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Evidence Shows Possible Benefit of Metformin and Glyburide Use in Pregnancy

A review of recent studies suggests that some oral hypoglycemic agents may be safe and effective in pregnant patients….

Insulin is traditionally the treatment of choice in pregnant patients requiring medication to manage their blood glucose levels, as it is a hormone the body already produces naturally and should therefore theoretically pose less risk to a developing fetus. New evidence, however, suggests that certain oral hypoglycemic agents may be suitable alternatives for these patients. These oral agents would help to simplify medication regimens in many of these patients, as insulin administration is known to be demanding, unpleasant, and inconvenient.

A literature search was performed using Pubmed and other electronic databases to identify articles pertaining to this topic. In particular, the keywords pregnancy, diabetes, and the names of different oral hypoglycemic agents were used to find this information. Manufacturers of different oral agents were also contacted for further information.

Studies found metformin to be safe for use throughout pregnancy, and to be associated with several additional benefits. These include: reduced pregnancy loss, less maternal weight gain, and less neonatal hypoglycemia. Also, several studies found an up to 10-fold reduction in incident gestational diabetes in women treated with metformin. A trial is currently being conducted to examine whether it is beneficial to begin metformin therapy in pregnant type 2 diabetics treated with insulin, as previous studies focus on type 1. Randomized controlled trials in patients with gestational diabetes found no difference in a composite of neonatal complications between patients taking metformin and patients using insulin. Metformin was also found to have a higher treatment satisfaction rate.

Glyburide was found to be an effective alternative to insulin in this patient population as well, though there is some doubt remaining as to its safety. The biggest safety concerns with glyburide are possible increased rates of neonatal jaundice and hypoglycemia. This is thought to be due to the ability of sulfonylureas to cross the placenta and stimulate fetal insulin secretion. When compared to metformin use, pregnant women using glyburide had more maternal weight gain, and the average birthweight was 200g greater for babies whose mothers took glyburide while pregnant. Women treated with insulin were more likely to experience hypoglycemia than those treated with glyburide, though a smaller percentage of those treated with glyburide were able to achieve the target glycemic control. Other studies found glycemic control to be better with glyburide.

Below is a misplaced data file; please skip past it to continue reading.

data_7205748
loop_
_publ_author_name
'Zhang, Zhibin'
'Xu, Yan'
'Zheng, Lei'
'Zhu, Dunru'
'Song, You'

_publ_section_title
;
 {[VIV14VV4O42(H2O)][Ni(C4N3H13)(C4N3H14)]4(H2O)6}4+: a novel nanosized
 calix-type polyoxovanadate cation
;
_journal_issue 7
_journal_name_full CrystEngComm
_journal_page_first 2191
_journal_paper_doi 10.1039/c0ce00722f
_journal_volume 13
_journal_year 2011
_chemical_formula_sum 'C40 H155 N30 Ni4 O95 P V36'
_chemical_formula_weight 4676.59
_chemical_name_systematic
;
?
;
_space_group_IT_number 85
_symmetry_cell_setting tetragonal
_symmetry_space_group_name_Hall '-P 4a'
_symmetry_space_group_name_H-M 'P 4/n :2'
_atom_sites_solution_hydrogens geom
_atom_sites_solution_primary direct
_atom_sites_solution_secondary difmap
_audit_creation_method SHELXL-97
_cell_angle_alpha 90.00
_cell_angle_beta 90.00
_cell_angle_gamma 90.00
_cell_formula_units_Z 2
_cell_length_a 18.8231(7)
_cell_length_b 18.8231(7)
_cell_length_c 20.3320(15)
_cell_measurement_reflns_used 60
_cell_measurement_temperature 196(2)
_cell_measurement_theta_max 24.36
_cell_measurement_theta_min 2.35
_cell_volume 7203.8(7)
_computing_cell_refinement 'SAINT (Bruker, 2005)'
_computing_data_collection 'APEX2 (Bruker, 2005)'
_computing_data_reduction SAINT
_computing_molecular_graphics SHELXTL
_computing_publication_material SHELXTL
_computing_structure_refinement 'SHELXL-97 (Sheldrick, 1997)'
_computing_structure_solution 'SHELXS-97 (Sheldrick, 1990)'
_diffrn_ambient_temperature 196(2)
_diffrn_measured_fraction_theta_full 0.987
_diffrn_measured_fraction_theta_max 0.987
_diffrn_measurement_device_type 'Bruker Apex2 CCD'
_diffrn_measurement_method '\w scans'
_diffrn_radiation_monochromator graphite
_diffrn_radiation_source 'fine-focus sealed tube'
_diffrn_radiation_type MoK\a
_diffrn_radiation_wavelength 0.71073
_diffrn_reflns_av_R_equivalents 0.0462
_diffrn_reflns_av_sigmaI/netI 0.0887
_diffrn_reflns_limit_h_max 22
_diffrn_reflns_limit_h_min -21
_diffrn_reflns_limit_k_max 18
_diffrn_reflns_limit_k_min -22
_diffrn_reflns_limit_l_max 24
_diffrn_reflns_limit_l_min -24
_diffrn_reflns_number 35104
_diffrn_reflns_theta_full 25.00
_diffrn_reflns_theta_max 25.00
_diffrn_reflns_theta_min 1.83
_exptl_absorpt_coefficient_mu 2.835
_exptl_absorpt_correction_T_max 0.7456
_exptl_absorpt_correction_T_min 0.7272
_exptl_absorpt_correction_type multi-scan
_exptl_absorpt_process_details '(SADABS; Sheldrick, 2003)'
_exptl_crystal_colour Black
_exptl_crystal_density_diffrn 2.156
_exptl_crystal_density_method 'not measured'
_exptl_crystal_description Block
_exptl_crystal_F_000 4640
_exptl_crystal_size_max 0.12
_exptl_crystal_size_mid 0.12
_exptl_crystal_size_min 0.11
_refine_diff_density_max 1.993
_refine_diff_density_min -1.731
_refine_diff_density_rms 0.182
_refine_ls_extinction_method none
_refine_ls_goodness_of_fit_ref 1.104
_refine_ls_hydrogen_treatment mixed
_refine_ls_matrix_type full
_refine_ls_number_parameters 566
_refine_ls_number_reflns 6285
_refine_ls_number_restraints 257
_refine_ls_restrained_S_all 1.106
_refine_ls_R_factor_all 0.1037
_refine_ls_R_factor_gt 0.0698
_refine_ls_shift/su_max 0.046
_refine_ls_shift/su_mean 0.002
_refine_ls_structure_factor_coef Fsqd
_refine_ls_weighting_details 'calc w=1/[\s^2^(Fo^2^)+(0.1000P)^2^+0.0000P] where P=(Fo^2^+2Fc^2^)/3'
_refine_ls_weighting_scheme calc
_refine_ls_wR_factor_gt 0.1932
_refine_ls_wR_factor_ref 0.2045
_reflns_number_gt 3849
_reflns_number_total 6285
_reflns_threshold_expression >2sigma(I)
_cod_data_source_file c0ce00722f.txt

Studies also looked at other classes or oral hypoglycemic agents. Thiazolidinediones are not recommended in pregnancy because they can readily cross the placenta, and have been associated with fetal death and growth retardation due to placental dysfunction. Alpha-glucosidase inhibitors have not been show to have harmful effects in animals, but are not recommended because of the lack of safety data in human pregnancy. Incretin-based therapies should not be used in pregnancy because reports have shown evidence of growth retardation and animal studies demonstrate delayed ossification and other skeletal effects. SGLT-2 inhibitors are also not recommended in pregnancy because animal studies have shown them to cause toxicity in the developing kidney during the 2nd and 3rd trimesters, and higher doses may cause low birth weight.

Though evidence suggests that metformin and glyburide may be good alternatives to insulin in pregnant patients, current guidelines do not recommend their use, and say these drugs should only be used in pregnancy if the patient is participating in a controlled clinical trial. For patients already taking either of these medications before becoming pregnant, they should continue to use these agents until insulin can be initiated, as risk of hyperglycemia is considered more dangerous than the effects of either of these drugs. In the UK, experts recommend the use of either of these agents to treat gestational diabetes, and say that metformin can be used in the pre-conception period and during pregnancy as an adjunct treatment or alternative treatment to insulin. Their argument is that the improved glycemic control that will occur as a result of using these medications will outweigh any risks associated with them.

Practice Pearls:
  • Metformin and glyburide may be safe and effective alternatives to insulin therapy in the treatment of diabetes during pregnancy, though further research is needed. The guidelines only recommend their use in pregnancy in patients that are part of a controlled clinical trial.
  • Metformin is favored over glyburide due to less maternal weight gain, lower birth weight, and treatment satisfaction. Glyburide is thought to possibly have more harmful effects on the fetus as well.
  • All other hypoglycemic drugs are not recommended due to a known risk in pregnancy or a lack of safety data.

Holt RIG, Lambert KD. “The use of oral hypoglycemic agents in pregnancy” Diabetic Medicine. 2014:31(3): 282-291.